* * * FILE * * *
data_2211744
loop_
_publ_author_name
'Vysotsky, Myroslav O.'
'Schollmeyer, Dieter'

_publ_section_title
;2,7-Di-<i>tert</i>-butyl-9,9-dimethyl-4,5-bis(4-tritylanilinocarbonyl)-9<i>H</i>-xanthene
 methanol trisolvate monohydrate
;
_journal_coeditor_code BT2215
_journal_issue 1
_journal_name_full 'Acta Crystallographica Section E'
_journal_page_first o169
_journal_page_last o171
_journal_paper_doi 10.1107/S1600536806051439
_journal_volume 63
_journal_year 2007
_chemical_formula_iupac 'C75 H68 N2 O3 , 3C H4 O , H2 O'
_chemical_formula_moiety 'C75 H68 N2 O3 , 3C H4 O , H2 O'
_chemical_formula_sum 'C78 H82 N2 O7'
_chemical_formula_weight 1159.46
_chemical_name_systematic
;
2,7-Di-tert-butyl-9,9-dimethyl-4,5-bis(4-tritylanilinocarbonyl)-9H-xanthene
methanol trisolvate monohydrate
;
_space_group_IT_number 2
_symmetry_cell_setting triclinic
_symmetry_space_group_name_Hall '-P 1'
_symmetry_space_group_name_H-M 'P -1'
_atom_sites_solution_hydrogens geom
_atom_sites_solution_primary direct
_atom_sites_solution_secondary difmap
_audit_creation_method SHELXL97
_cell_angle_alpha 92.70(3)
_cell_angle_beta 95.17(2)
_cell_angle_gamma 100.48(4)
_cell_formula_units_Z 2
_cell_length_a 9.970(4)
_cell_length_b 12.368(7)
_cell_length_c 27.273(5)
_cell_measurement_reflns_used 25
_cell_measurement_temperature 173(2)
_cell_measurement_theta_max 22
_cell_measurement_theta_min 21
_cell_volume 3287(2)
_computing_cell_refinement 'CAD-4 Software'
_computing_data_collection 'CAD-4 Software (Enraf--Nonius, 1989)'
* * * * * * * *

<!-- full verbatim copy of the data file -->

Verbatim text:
data_2211744
loop_
_publ_author_name
'Vysotsky, Myroslav O.'
'Schollmeyer, Dieter'

_publ_section_title
;2,7-Di-<i>tert</i>-butyl-9,9-dimethyl-4,5-bis(4-tritylanilinocarbonyl)-9<i>H</i>-xanthene
 methanol trisolvate monohydrate
;
_journal_coeditor_code BT2215
_journal_issue 1
_journal_name_full 'Acta Crystallographica Section E'
_journal_page_first o169
_journal_page_last o171
_journal_paper_doi 10.1107/S1600536806051439
_journal_volume 63
_journal_year 2007
_chemical_formula_iupac 'C75 H68 N2 O3 , 3C H4 O , H2 O'
_chemical_formula_moiety 'C75 H68 N2 O3 , 3C H4 O , H2 O'
_chemical_formula_sum 'C78 H82 N2 O7'
_chemical_formula_weight 1159.46
_chemical_name_systematic
;
2,7-Di-tert-butyl-9,9-dimethyl-4,5-bis(4-tritylanilinocarbonyl)-9H-xanthene
methanol trisolvate monohydrate
;
_space_group_IT_number 2
_symmetry_cell_setting triclinic
_symmetry_space_group_name_Hall '-P 1'
_symmetry_space_group_name_H-M 'P -1'
_atom_sites_solution_hydrogens geom
_atom_sites_solution_primary direct
_atom_sites_solution_secondary difmap
_audit_creation_method SHELXL97
_cell_angle_alpha 92.70(3)
_cell_angle_beta 95.17(2)
_cell_angle_gamma 100.48(4)
_cell_formula_units_Z 2
_cell_length_a 9.970(4)
_cell_length_b 12.368(7)
_cell_length_c 27.273(5)
_cell_measurement_reflns_used 25
_cell_measurement_temperature 173(2)
_cell_measurement_theta_max 22
_cell_measurement_theta_min 21
_cell_volume 3287(2)
_computing_cell_refinement 'CAD-4 Software'
_computing_data_collection 'CAD-4 Software (Enraf--Nonius, 1989)'